Best way to repartition heavily-filtered matrix tables?

Hi! I recently posted a question on Zulip chat on how best to repartition heavily-filtered data, however I thought I’d repost here to get any additional thoughts/discussion on what the best approach is to repartitioning.

Prior to the discussion from the link above, I was using the repartition function as per the hail documentation example (dataset_result = dataset.repartition(1000)), but with shuffle=FALSE (you can find that script here). I later found that using shuffle=False can cause a loss of parallelism and that repartitioning data can have some unpredictable behaviour. To avoid this, and to have more consistent behaviour from repartition, I was recommended to use the following code:

    mt = mt.semi_join_rows(mt2.rows())
    mt_path = f'{output}/mt_filtered.mt'
    tmp_path = mt_path + '.tmp'
    mt = mt.checkpoint(tmp_path)
    hl.read_matrix_table(tmp_path, _n_partitions=1000).write(mt_path)
    hl.current_backend().fs.rmtree(tmp_path)

Unfortunately, using this method, my script never seemed to finish after allocating 12 hours of run time (using 20 preemptible workers), and failed with the following error:
WARNING: Job terminated, but output did not finish streaming

I tried changing the workers from preemptible to non-preemtible workers, and also played around with the number of partitions (changing from 100 to 1000). When I omit the repartitioning step, the entire script finishes successfully and relatively quickly (less than an hour) using 20 preemptible workers.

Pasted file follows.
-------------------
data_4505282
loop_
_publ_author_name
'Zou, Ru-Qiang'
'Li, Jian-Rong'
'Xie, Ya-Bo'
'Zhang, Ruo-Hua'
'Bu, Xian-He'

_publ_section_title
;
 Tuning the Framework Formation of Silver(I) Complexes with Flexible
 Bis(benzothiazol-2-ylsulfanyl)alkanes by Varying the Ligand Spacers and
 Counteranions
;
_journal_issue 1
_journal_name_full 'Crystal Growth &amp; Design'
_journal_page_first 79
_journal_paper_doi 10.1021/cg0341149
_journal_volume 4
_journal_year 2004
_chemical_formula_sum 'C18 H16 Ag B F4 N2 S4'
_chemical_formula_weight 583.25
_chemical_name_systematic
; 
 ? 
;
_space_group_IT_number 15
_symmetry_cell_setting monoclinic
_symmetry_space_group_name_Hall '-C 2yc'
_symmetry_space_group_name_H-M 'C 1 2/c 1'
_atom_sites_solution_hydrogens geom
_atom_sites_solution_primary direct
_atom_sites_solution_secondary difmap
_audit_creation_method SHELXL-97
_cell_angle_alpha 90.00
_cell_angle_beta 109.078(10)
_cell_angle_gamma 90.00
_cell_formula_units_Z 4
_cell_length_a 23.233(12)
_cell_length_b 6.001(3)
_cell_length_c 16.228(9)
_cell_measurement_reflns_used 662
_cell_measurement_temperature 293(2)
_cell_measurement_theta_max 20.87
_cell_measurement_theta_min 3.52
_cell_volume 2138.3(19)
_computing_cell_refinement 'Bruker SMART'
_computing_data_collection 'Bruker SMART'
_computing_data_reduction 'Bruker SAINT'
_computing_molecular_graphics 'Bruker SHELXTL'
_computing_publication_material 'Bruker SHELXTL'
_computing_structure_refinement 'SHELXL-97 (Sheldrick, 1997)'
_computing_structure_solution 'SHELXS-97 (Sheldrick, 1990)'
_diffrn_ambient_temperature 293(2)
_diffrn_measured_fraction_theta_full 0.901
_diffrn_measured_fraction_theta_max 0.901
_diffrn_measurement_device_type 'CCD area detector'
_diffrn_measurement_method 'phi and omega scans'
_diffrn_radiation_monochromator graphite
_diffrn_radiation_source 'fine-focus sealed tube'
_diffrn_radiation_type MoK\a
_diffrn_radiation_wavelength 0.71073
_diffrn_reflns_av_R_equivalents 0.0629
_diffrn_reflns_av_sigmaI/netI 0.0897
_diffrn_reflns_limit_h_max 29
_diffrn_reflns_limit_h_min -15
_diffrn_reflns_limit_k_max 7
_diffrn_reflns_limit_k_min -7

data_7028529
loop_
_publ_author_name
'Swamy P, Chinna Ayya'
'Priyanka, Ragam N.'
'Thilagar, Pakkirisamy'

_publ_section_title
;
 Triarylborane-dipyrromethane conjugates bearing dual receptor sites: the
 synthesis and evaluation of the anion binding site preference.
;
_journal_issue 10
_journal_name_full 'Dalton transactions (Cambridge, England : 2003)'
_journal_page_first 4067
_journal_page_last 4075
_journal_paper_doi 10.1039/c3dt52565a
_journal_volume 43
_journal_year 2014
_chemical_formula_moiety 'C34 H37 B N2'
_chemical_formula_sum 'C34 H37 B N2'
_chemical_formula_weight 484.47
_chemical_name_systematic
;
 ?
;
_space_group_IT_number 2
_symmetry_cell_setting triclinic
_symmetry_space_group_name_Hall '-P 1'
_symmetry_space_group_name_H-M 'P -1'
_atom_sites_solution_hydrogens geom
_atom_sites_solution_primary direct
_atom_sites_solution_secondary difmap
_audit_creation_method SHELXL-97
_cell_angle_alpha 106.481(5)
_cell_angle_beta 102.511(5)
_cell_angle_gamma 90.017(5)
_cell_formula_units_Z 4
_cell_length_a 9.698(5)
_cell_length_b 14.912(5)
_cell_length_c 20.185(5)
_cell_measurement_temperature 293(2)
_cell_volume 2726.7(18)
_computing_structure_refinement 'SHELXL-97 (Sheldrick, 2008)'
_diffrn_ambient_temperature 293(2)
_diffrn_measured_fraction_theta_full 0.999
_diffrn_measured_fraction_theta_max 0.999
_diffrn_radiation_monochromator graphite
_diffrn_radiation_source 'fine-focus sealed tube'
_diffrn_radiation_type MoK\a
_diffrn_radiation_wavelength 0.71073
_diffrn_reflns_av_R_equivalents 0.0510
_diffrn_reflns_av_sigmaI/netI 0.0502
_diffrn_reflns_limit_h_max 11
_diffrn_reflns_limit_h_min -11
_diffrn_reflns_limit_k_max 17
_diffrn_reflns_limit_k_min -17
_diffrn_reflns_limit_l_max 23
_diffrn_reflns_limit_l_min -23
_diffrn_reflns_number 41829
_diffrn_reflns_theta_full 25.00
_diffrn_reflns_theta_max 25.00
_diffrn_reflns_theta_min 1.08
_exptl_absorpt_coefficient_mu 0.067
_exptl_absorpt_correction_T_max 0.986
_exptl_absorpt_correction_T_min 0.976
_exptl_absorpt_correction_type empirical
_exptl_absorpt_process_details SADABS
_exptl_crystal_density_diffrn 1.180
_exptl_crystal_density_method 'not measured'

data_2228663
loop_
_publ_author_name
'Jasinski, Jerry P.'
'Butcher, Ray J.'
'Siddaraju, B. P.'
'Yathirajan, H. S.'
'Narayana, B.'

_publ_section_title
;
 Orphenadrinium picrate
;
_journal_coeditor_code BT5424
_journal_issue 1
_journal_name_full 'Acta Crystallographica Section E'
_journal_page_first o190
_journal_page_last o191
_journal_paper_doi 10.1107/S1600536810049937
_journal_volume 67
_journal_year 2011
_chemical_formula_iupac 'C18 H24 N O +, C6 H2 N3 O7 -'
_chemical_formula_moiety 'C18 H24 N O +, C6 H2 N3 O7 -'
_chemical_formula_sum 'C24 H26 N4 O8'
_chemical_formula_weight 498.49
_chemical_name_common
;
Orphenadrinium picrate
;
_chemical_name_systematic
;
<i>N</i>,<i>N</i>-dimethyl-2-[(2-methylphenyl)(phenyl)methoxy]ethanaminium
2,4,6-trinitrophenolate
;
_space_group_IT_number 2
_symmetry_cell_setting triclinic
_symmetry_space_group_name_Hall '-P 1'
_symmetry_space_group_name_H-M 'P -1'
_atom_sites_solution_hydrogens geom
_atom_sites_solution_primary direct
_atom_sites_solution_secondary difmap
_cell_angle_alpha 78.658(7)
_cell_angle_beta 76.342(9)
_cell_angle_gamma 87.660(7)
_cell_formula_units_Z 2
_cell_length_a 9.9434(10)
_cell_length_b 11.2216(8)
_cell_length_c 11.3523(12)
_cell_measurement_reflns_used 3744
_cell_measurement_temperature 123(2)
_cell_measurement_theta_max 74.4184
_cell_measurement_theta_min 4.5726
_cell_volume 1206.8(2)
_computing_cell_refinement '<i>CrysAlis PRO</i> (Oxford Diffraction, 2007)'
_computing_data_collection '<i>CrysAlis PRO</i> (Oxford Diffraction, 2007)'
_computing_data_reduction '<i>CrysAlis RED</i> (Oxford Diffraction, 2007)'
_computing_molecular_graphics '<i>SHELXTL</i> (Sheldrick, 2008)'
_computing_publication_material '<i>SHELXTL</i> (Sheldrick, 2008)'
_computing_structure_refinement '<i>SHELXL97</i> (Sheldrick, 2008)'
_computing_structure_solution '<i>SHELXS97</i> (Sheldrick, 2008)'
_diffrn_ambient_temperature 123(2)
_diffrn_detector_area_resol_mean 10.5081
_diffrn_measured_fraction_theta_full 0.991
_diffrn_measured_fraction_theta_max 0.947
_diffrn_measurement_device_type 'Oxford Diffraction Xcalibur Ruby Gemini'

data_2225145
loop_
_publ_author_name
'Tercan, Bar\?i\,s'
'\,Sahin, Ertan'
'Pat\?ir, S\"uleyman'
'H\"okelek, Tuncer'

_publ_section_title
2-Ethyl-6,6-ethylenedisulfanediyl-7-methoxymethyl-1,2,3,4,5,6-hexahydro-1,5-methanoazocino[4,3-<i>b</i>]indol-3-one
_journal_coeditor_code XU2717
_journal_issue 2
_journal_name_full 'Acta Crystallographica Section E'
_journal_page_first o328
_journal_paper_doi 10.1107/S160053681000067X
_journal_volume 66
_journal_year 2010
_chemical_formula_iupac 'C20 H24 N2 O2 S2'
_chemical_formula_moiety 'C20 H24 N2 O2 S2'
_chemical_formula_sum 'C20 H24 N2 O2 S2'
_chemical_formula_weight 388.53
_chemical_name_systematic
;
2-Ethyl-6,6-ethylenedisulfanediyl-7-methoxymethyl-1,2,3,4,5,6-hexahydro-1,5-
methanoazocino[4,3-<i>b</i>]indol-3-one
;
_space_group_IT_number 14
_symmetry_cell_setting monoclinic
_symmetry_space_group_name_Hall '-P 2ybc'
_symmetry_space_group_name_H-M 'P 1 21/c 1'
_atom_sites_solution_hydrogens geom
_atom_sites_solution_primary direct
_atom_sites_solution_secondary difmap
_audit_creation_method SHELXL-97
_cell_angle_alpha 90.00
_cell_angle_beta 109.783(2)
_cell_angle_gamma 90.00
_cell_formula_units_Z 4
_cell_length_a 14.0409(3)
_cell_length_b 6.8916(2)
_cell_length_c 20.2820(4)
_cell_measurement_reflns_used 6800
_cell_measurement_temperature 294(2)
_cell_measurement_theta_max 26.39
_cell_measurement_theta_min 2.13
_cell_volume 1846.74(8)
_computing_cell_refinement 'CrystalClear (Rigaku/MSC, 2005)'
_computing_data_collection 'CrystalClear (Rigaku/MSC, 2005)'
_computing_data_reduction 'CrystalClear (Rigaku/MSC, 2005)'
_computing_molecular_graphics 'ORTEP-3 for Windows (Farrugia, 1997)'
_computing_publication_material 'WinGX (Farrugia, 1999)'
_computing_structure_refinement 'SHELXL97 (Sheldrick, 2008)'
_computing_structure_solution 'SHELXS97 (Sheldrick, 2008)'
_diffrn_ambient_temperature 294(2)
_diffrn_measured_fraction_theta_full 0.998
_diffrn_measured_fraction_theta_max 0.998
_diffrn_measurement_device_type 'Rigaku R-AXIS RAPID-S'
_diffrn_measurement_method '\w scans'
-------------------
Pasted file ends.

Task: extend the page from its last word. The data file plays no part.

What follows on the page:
I’m wondering if there is another way of repartitioning heavily-filtered files, or perhaps a better way of avoiding many tiny partitions?

Thanks!

This is the strategy I would recommend. What’s upstream of the semi_join_rows? That this is taking a long time is surprising to me.

Hi Tim, the script itself actually has quite a lot of costly functions going on before the repartitioning, including densifying the dataset and ld-pruning. However, in the log file these operations all finish, leading me to believe it’s the repartitioning step. The job itself also completes relatively quickly when I run it without repartitioning.

This is super weird, I would expect the read(_n_partitions=…).write to be much faster than the rest of this query.

is it correct that the difference between the two scripts is the following:

repartition version

    mt_path = f'{output}/tob_wgs_hgdp_1kg_filtered_variants.mt'
    tmp_path = mt_path + '.tmp'
    hgdp1kg_tobwgs_joined = hgdp1kg_tobwgs_joined.checkpoint(tmp_path)
    hl.read_matrix_table(tmp_path, _n_partitions=100).write(mt_path)
    hl.current_backend().fs.rmtree(tmp_path)

no repartition

    hgdp1kg_tobwgs_joined.write(mt_path)

Yes, that’s exactly right. The only difference between the successful and unsuccessful scripts is the code above. I played around with a few different ways of making the script more efficient (such as reducing the total number of variants for LD pruning), but ultimately just removing the repartitioning step (as in your no repartition example above) seemed to solve the issue. I know you mentioned earlier that repartitioning can be unpredictable at times, particularly when shuffle=False. I’m curious if there are any alternative methods to reducing the total number of partitions, as this will greatly decrease the computational overhead downstream.

OK, I’m totally stumped. This is pretty much the most efficient way to repartition.

If you have the log file for one of these long-running tasks, I would love to look at that – it should tell us where the pipeline is stalled.

(it could be the rmtree in fact)

No problem, I’m attaching two log files here: one with using rmtree with 100 partitions, and one without using rmtree with 1000 partitions.

The script for the first log file (with rmtree) can be found here, and the second one (without rmtree) can be found here.